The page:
Technology Review (subscription required) warns, “Dont be surprised if your computer pulls a disappearing act one day:”

Research groups in the United States and Japan this year independently fabricated prototype transistors that are completely transparent. If the kinks can be worked out, the researchers say, the devices will change the way you think about computing. Transparent electronics could enable see-through displayslike video ads on store windows, or warning flashes on your windshield if a child darts in front of your carand even invisible processors.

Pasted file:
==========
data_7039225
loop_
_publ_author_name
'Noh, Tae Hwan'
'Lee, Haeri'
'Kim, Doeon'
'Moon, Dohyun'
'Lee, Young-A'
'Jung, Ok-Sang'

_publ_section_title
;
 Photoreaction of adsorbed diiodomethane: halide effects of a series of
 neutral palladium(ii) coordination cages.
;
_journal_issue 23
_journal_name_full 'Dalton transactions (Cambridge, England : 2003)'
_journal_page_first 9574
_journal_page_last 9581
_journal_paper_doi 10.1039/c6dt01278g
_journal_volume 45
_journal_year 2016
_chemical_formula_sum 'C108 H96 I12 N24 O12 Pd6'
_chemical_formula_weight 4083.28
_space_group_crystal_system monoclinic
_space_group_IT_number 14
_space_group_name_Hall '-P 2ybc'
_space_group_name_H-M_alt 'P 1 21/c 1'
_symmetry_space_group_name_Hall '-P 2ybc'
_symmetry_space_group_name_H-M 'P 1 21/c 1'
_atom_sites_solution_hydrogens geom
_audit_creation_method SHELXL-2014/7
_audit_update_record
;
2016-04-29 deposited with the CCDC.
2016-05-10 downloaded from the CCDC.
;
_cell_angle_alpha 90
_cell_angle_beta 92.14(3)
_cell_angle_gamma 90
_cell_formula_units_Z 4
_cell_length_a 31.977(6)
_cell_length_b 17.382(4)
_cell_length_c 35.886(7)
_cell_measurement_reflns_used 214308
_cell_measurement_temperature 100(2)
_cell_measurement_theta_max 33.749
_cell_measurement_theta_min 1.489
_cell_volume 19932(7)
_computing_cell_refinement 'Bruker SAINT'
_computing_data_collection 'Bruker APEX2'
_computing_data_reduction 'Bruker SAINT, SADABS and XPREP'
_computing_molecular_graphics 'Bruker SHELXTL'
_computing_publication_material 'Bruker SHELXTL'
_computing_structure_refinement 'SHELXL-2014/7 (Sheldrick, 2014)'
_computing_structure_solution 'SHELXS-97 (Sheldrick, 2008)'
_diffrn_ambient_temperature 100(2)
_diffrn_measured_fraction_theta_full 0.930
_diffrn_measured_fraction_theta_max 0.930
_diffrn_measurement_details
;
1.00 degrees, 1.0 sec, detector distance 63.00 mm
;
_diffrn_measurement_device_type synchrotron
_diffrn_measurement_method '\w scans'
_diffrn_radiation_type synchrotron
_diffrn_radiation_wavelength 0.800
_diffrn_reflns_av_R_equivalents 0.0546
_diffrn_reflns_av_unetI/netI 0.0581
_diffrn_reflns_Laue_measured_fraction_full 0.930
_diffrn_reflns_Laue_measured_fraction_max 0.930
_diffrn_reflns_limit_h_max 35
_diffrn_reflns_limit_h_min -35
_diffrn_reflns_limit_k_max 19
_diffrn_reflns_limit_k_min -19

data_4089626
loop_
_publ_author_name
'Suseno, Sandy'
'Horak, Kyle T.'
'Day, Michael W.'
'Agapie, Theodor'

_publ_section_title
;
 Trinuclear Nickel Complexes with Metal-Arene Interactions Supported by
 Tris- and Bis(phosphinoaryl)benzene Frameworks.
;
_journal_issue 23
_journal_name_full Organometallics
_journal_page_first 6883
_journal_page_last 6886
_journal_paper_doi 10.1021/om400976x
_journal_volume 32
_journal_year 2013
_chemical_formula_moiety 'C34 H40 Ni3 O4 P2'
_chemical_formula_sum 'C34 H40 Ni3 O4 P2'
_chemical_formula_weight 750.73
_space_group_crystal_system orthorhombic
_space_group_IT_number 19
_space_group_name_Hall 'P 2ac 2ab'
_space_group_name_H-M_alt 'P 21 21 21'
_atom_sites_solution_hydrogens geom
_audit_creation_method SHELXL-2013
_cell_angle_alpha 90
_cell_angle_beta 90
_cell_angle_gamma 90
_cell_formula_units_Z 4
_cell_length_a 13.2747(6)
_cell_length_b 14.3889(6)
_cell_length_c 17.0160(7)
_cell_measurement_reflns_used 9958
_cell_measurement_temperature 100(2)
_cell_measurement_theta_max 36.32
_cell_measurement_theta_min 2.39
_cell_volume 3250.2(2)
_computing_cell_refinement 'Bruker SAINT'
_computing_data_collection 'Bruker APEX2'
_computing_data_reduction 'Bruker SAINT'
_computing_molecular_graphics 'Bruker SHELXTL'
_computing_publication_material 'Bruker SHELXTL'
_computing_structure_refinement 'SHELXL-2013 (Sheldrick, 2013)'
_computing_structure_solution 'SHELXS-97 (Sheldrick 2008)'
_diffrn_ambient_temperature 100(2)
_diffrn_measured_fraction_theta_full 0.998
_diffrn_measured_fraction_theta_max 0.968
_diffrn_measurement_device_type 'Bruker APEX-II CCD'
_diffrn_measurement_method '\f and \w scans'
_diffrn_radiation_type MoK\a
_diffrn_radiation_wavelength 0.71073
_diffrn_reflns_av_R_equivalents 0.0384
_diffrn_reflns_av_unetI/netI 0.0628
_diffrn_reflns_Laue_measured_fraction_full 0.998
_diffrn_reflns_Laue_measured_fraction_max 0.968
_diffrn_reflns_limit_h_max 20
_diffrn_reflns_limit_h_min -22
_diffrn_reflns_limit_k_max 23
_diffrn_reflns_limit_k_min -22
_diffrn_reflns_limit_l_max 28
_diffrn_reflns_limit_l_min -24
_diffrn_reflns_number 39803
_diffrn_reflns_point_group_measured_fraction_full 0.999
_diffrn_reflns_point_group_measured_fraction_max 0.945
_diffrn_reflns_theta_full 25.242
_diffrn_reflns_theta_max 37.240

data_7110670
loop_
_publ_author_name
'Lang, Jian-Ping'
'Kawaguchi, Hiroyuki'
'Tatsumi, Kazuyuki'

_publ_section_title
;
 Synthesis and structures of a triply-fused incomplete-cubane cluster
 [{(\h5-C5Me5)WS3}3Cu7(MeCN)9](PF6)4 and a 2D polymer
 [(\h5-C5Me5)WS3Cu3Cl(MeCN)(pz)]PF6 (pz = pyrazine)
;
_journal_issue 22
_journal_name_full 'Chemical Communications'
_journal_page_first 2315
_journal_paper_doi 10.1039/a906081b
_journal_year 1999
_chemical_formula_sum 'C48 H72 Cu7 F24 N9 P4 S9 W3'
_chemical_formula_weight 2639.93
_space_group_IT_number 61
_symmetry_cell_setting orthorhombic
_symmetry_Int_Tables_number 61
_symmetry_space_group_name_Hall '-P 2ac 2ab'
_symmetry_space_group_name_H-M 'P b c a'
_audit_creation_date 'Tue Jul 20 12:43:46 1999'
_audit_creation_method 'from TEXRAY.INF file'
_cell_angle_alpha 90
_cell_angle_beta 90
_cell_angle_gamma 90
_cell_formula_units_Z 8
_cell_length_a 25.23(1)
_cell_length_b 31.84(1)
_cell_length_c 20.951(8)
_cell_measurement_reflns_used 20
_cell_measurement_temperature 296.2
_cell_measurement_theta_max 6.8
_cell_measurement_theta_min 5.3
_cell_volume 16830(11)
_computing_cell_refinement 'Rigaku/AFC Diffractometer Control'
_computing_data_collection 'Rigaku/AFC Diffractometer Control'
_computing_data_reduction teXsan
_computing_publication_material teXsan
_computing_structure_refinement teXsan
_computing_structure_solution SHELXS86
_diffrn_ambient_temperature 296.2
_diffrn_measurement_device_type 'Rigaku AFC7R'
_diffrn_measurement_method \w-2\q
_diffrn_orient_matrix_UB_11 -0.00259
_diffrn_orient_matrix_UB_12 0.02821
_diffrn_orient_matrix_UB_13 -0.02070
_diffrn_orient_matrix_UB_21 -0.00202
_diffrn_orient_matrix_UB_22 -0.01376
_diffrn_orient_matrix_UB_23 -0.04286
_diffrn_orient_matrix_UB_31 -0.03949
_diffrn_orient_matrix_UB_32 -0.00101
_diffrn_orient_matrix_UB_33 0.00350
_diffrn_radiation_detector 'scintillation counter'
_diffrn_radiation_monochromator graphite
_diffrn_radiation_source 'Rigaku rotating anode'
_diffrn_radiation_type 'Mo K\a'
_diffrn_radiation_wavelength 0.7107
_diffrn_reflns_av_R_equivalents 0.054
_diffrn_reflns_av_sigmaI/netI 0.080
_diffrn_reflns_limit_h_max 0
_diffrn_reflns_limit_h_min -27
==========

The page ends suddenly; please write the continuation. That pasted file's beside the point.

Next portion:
It seems that we may be a few years away from the growth of entire orders of non-silicon electronics, which will make the whole electronics ecology a lot more complex. DNA computing and quantum computers have gotten more press– largely because they offer the possibility of some unbelieveable jumps in processing power and memory– but I think that lower-key things like paper-based computing, printable electronics, and transparent electronics could be more important. These technologies will let you integrate electronics– and hence sensors, processors, communications, control systems– into everything. You also wouldn’t have to spend as much time in the design process thinking about how the electronics fit into a device: they’ll be part of the fabric, or the screen. (As Oregon State electrical engineering professor John Wager put it to TR, “anywhere theres glass, there can be electronics.”) In other words, they could be a path to pervasive, ubiquitous computing.